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  • Nature: In the Valley of the Wolves/Christmas in Yellowstone [Blu-ray]
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Nature: In the Valley of the Wolves/Christmas in Yellowstone [Blu-ray]

24 customer reviews

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Editorial Reviews

Product Description

Program 1: In the Valley of the Wolves - The Druids are one of the largest wolf packs ever documented, once numbering thirty-seven strong. But, when their alpha female is killed by another pack, and their patriarch is found dead, their reign over the spectacular Yellowstone National Park's Lamar Valley comes to a sudden end. A lone black wolf takes charge of rebuilding the clan on the edge of the valley. With a new generation thriving, he leads the Druids back to battle the rival Slough pack! Filmed in high-definition. Rating: TV-PG.



Program 2: Christmas in Yellowstone - Yellowstone in winter. Look in any direction and it takes your breath away. Celebrate the beauty and wonders of the season in one of the most extraordinary places on Earth. Here are sights that only a fraction of Yellowstone's almost three million visitors each year are privileged to see. Observe red foxes as they dive headfirst into the snow seeking a rodent repast. Marvel at the beauty of "diamond dust" crystals as they swirl around herds of elk. Listen for the percussive thunder of cracking ice as it ricochets off the mountains. Enter the den of a grizzly bear that gives birth to two cubs while deep in hibernation. And follow the trail alongside photographer and writer Tom Murphy, who has been coming to Yellowstone for the past twenty-six winters to camp, take photographs and experience the solitude of the park. Conclude this unforgettable visit to Yellowstone on a joyous note by joining revelers in the Lodge to sing songs of the season by a roaring fire. Academy Award winner Linda Hunt narrates this mesmerizing program that captures winter in the wilderness in all of its splendor. Filmed in high-definition. Rating: TV-PG.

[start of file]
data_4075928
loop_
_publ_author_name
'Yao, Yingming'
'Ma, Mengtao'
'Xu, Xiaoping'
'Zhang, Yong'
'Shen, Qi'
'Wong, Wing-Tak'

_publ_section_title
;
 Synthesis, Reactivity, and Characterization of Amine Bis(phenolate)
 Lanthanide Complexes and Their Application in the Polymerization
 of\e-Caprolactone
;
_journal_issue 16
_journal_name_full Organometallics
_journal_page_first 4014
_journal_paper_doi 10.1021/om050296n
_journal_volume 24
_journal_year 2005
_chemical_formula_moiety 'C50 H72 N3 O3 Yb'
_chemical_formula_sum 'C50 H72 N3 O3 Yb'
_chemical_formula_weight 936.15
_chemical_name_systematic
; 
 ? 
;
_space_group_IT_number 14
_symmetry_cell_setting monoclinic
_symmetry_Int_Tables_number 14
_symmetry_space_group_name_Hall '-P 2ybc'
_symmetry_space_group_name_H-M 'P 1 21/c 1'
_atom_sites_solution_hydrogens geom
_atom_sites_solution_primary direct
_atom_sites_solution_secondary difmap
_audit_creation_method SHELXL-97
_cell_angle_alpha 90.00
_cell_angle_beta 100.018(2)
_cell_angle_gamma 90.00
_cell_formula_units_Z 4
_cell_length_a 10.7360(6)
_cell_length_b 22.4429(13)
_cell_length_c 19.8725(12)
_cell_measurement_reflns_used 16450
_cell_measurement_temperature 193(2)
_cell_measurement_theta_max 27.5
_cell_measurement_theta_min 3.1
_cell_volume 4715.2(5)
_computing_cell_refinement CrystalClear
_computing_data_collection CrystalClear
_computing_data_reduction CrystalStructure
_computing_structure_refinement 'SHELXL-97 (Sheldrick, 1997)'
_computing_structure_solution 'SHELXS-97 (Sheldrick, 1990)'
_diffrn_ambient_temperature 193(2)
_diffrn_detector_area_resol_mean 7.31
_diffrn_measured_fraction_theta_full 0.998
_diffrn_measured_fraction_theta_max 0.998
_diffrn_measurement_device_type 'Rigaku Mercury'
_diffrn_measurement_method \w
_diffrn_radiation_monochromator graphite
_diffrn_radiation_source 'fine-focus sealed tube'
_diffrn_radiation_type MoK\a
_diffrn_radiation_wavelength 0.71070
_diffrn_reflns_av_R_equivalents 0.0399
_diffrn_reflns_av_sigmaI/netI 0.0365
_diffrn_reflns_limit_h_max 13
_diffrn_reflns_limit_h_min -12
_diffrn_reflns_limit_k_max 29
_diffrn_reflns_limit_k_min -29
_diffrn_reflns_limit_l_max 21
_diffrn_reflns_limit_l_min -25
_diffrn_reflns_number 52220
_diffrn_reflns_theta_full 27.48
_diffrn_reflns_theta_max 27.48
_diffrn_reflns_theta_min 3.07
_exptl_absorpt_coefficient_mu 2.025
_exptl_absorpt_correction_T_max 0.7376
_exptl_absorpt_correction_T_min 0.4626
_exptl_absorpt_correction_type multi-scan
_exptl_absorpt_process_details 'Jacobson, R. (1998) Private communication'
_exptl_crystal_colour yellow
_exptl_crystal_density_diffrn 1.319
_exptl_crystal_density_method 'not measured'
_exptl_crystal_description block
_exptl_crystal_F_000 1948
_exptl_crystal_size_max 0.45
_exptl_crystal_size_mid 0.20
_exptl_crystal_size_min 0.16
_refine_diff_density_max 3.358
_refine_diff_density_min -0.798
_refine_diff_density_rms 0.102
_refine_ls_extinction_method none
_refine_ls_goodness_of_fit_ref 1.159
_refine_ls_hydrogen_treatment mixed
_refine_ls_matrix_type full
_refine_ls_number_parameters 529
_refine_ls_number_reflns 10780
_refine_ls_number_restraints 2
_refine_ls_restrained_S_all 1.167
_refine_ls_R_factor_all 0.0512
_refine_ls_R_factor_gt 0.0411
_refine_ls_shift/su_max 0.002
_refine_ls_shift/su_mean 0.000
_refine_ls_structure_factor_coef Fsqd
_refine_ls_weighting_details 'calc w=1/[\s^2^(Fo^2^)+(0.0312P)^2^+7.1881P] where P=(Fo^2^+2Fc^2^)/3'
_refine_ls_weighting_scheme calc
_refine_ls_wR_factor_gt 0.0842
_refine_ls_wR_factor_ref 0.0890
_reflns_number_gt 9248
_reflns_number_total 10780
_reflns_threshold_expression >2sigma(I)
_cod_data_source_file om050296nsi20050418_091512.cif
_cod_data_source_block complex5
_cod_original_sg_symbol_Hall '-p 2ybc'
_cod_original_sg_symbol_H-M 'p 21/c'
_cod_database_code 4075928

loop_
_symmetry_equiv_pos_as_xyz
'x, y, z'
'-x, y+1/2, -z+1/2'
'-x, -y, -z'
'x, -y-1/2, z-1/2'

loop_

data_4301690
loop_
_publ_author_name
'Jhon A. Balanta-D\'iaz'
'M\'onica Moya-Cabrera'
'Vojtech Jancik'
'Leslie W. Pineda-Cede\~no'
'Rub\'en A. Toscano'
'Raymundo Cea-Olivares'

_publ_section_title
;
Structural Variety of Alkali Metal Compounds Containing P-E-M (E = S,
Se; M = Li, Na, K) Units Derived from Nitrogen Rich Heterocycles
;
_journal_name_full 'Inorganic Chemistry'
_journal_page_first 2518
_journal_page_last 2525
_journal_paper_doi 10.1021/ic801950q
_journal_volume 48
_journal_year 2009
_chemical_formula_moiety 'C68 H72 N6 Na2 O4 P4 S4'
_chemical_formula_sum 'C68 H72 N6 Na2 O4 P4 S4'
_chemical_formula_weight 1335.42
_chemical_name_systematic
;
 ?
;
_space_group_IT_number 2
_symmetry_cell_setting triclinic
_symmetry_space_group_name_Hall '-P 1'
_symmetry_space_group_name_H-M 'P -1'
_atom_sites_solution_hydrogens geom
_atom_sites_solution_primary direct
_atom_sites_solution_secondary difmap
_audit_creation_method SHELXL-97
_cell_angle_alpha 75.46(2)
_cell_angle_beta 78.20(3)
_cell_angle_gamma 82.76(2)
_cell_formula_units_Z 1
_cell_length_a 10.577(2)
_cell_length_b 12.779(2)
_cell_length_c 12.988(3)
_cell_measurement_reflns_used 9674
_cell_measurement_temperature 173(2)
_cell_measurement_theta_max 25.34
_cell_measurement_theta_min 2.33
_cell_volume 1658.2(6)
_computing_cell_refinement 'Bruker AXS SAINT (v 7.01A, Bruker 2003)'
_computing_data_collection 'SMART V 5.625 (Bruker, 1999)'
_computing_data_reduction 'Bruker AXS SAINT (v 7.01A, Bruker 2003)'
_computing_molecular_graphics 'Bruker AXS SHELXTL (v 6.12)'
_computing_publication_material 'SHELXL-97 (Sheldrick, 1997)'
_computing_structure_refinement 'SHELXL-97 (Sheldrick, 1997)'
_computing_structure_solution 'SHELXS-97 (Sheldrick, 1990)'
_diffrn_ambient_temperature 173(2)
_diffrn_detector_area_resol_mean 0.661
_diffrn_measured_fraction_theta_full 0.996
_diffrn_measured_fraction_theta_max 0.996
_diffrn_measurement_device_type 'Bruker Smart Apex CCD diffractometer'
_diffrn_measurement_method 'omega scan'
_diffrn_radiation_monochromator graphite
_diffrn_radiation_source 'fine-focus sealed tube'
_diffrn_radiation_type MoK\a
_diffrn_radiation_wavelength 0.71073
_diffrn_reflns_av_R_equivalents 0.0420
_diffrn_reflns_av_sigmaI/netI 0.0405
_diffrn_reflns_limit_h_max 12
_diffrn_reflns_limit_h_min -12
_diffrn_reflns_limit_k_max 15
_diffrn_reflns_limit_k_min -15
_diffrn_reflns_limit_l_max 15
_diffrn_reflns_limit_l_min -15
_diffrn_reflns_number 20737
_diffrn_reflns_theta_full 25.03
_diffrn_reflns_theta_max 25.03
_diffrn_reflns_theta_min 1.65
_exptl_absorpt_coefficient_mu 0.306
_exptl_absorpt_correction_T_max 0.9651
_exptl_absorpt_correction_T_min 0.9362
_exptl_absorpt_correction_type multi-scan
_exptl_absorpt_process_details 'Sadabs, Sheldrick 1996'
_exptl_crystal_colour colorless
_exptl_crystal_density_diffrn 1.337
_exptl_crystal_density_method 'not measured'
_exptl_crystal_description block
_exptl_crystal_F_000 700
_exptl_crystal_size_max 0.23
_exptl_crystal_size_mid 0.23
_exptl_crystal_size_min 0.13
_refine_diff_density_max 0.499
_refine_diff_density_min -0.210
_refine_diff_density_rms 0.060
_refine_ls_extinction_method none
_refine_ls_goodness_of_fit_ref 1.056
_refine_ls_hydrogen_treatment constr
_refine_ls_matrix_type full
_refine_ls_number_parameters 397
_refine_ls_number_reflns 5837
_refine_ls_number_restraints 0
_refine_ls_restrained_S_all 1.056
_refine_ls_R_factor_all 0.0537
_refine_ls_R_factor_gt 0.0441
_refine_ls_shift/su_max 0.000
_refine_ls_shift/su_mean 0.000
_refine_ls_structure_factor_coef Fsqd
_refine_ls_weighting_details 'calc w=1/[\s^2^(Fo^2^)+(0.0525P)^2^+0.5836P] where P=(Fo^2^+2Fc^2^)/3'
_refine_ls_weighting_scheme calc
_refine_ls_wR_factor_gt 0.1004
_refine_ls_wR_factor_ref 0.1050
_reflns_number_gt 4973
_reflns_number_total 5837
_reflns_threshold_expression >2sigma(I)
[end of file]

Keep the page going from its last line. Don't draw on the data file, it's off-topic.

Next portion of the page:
Review

"Epic...spectacular beauty." --The New York Times

"Spectacular photography...gives us a rare view of the majestic national park and the animals there." --The Sacramento Bee


Special Features

None.

Product Details

  • Actors: F. Murray Abraham
  • Directors: NATURE produced by WNET
  • Format: Blu-ray, Color, NTSC
  • Language: English
  • Region: Region A/1 (Read more about DVD/Blu-ray formats.)
  • Aspect Ratio: 1.33:1
  • Number of discs: 1
  • Rated: NR (Not Rated)
  • Studio: Questar
  • DVD Release Date: May 12, 2009
  • Run Time: 110 minutes
  • Average Customer Review: 4.7 out of 5 stars  See all reviews (24 customer reviews)
  • ASIN: B001UJENQC
  • Amazon Best Sellers Rank: #100,020 in Movies & TV (See Top 100 in Movies & TV)

Customer Reviews

Most Helpful Customer Reviews

13 of 13 people found the following review helpful By Ryan N. on September 24, 2009
[My recent review for the standard definition version of this title-before I bought the Blu-ray]